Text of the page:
Biennial Report XXII of the Monopolies Commission under § 44(1) ARC, 3 July 2018

Every two years, the Monopolies Commission has the task under Sec. 44 Para. 1 first sentence ARC to examine the state and development of concentration among companies in the Federal Republic of Germany. Since the beginning of its reporting, it has identified the 100 largest companies in Germany as part of its statutory mandate in order to assess aggregate, i.e. cross-sectoral, macroeconomic concentration. The share of the 100 largest companies in overall economic value added is used as an indicator for the level of aggregate concentration. In the reporting year 2016, this share was 14.9 percent, 0.7 percentage points lower than in 2014. The downward trend tendency since the beginning of reporting has thus continued in the current reporting period. Other indicators also point to a decrease in aggregate concentration. With regard to the links between the 100 largest companies for the reporting year 2016, a continuing downward trend can be noted. This is reflected in a decrease in the number of companies that were affiliated with at least one other company through capital shares to 32 companies (as against 38 in the reporting year 2014). The number of links of companies via members of the management board has also declined significantly from 45 connections in 2014 to only 34 connections in 2016.

Concentration reporting has been supplemented in this Report by two further aspects with a current relevance. In the first place, in the USA a long-term increase in concentration among companies and market power has been observed and a corresponding need for action in terms of competition policy is being discussed. In order to analyse the transferability of this observation to Germany and Europe, the Monopolies Commission has, among other things, evaluated concentration statistics and determined company-specific price mark-ups. The development of concentration in Germany does not show an upward trend, as is the case in the USA. However, in contrast to the relatively constant development of concentration, the average price mark-up in Germany has risen since 2013. In 2015, it was at a higher level than before the economic and financial crisis in 2007. However, the picture for Germany differs significantly from that for the USA, where a – much stronger – increase in price mark-ups can be observed, particularly in the sectors where price mark-ups are already high.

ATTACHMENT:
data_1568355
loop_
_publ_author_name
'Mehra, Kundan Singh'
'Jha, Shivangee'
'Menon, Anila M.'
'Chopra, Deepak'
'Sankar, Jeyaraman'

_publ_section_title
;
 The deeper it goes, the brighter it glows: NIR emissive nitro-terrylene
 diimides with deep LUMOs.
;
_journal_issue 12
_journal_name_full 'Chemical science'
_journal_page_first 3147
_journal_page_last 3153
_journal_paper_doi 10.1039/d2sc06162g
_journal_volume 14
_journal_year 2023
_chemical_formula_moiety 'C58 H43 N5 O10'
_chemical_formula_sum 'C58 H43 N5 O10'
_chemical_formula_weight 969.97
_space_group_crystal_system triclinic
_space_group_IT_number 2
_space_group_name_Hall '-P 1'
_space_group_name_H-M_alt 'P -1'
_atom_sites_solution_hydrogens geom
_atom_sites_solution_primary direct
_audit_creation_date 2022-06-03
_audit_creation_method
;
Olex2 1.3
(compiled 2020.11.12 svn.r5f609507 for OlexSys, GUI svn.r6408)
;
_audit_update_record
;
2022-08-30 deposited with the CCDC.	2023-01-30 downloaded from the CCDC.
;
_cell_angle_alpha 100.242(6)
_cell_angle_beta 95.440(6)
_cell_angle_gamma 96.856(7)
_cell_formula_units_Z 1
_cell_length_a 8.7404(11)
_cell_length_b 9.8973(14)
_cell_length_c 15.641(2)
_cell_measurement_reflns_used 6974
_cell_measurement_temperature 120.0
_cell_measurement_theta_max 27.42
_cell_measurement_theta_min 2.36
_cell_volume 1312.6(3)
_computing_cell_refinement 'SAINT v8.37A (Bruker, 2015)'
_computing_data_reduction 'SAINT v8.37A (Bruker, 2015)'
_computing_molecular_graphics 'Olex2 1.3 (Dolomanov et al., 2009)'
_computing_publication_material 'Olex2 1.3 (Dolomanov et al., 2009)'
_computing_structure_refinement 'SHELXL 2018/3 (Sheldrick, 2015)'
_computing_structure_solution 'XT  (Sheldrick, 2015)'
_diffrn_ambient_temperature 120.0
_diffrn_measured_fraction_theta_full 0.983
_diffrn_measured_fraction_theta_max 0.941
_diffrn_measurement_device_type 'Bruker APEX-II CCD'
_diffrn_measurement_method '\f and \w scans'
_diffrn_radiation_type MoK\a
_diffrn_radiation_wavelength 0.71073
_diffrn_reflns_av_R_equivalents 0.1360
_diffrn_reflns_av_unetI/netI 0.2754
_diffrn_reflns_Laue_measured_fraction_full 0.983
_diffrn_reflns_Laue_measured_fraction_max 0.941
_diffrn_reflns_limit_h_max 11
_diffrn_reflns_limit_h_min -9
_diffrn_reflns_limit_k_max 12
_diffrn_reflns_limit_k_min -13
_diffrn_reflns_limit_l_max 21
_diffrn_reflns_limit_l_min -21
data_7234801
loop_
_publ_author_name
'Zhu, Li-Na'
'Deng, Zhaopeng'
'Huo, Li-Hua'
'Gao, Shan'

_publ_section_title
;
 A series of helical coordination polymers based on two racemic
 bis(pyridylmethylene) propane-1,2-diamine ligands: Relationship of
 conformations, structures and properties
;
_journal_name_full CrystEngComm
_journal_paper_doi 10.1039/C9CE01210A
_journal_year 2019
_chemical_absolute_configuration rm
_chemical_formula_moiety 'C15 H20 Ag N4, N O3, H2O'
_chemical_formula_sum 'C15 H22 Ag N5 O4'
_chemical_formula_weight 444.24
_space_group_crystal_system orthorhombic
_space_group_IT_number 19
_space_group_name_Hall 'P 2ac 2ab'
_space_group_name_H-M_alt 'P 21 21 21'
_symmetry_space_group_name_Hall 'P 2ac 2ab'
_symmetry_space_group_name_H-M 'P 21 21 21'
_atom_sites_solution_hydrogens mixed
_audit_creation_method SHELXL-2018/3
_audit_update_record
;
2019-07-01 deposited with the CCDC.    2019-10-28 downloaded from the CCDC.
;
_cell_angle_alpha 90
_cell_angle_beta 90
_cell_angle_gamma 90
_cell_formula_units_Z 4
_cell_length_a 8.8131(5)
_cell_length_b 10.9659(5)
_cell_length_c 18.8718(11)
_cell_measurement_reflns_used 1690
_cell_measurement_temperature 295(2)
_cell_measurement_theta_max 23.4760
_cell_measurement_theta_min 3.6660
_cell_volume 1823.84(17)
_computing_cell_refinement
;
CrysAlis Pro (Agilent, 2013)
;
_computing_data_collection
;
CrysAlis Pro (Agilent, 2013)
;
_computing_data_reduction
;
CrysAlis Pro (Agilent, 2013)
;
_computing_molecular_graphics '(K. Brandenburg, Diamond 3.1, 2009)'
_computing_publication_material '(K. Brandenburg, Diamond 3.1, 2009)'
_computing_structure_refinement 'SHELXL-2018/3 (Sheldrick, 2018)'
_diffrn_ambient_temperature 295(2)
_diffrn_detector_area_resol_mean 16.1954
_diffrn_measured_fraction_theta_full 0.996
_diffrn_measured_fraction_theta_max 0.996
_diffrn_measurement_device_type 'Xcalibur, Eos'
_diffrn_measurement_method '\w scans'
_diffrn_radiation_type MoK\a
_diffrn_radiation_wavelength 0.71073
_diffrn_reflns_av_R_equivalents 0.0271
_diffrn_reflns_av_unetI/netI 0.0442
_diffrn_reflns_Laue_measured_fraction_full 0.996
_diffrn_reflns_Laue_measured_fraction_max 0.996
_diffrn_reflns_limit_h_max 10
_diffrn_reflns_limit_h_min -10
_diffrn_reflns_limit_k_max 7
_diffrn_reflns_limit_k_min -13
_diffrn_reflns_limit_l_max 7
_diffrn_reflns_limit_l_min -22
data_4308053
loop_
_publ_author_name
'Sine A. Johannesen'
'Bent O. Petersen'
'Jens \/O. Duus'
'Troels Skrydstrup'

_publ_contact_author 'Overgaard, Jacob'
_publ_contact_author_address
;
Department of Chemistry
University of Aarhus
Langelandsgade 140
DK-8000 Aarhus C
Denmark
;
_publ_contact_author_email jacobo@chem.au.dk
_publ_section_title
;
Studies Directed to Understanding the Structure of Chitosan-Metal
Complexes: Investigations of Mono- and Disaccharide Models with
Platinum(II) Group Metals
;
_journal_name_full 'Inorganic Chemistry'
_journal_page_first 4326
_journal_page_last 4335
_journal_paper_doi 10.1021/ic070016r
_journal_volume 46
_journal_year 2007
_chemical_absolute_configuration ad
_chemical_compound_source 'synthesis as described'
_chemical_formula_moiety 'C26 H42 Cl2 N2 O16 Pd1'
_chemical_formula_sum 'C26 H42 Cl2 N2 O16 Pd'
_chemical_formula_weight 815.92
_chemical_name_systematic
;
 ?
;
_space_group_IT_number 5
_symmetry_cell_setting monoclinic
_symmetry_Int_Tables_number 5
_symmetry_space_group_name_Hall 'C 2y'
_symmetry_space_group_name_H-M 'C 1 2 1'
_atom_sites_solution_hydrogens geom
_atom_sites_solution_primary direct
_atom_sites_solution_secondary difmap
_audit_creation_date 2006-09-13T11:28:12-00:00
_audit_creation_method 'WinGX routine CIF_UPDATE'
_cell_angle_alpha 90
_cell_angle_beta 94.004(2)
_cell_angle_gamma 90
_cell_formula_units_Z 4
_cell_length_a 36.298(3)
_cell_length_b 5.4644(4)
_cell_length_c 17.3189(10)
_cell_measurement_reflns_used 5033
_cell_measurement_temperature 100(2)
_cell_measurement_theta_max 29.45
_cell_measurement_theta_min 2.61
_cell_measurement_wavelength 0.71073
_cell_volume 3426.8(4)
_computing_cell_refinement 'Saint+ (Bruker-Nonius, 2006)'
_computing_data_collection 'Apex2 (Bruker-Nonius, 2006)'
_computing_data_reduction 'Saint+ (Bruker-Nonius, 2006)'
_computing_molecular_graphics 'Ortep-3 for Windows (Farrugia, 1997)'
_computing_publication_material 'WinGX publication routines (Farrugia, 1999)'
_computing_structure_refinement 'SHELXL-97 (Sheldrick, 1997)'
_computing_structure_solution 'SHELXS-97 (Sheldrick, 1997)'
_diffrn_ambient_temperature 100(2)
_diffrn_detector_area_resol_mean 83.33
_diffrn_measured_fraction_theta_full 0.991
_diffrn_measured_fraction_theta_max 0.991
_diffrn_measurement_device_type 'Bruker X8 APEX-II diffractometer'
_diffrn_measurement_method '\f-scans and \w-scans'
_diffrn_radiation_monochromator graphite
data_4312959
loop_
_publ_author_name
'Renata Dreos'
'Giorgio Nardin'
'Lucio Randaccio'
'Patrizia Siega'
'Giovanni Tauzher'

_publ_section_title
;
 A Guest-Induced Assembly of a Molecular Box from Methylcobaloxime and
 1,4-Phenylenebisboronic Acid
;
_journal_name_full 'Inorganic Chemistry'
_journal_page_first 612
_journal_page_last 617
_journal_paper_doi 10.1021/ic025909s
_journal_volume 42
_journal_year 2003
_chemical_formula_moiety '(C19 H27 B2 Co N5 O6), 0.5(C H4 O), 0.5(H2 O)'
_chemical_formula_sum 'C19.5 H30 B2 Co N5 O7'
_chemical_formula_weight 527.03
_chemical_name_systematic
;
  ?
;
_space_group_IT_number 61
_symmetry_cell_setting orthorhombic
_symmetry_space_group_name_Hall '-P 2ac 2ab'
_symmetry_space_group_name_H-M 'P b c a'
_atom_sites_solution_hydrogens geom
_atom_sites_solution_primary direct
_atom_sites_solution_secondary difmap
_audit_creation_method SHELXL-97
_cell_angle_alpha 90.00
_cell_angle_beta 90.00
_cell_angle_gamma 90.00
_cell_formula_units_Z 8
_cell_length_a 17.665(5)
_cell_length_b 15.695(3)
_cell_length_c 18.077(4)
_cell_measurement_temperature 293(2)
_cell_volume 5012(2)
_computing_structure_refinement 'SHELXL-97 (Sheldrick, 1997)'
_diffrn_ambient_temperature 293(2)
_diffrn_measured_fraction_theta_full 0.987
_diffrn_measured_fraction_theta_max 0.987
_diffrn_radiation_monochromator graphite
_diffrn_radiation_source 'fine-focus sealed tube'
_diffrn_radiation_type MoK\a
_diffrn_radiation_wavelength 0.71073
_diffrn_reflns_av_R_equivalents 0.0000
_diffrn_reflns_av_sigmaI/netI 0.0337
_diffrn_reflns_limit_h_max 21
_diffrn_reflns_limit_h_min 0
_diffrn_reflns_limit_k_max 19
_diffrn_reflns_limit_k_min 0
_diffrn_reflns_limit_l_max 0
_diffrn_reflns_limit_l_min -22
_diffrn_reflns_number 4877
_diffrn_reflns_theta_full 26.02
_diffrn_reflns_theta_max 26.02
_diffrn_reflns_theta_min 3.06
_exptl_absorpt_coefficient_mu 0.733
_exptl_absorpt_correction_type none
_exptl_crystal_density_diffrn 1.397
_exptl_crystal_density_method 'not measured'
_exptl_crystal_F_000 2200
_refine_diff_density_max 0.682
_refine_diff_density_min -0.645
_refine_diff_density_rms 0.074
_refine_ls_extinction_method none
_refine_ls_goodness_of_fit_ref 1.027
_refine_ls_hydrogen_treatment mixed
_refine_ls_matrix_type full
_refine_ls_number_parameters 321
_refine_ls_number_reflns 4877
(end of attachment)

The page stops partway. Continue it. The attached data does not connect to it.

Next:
In addition, the possibility is being discussed that indirect corporate links via institutional investors may have anti-competitive effects. The Monopolies Commission has addressed this issue again and still sees a significant potential for problems. The reason for this is that indirect corporate links within a market via joint institutional investors can impede the intensity of competition between competitors by facilitating coordinated behaviour or can make competitors avoid intensive competition unilaterally. However, the Monopolies Commission considers it premature at this moment to take far-reaching measures of (competition) law or regulation. But the Monopolies Commission does welcome the announcement by the European Commission’s Directorate-General for Competition to address the issue in more detail. Also, the effort of taking the possible effects of indirect horizontal links into account within the framework of the merger control review of proposed mergers, which is already under way, is to be noted positively.

Overall, the Monopolies Commission does not see a worrying trend in the concentration of companies in Germany. In particular, the indicators of concentration examined remain stable or show a downward trend. This impression that the competitive intensity in the Federal Republic of Germany remains stable is restricted only by the observed increases in price mark-ups and corporate links via indirect minority shareholdings. Such increases will be monitored closely in the future.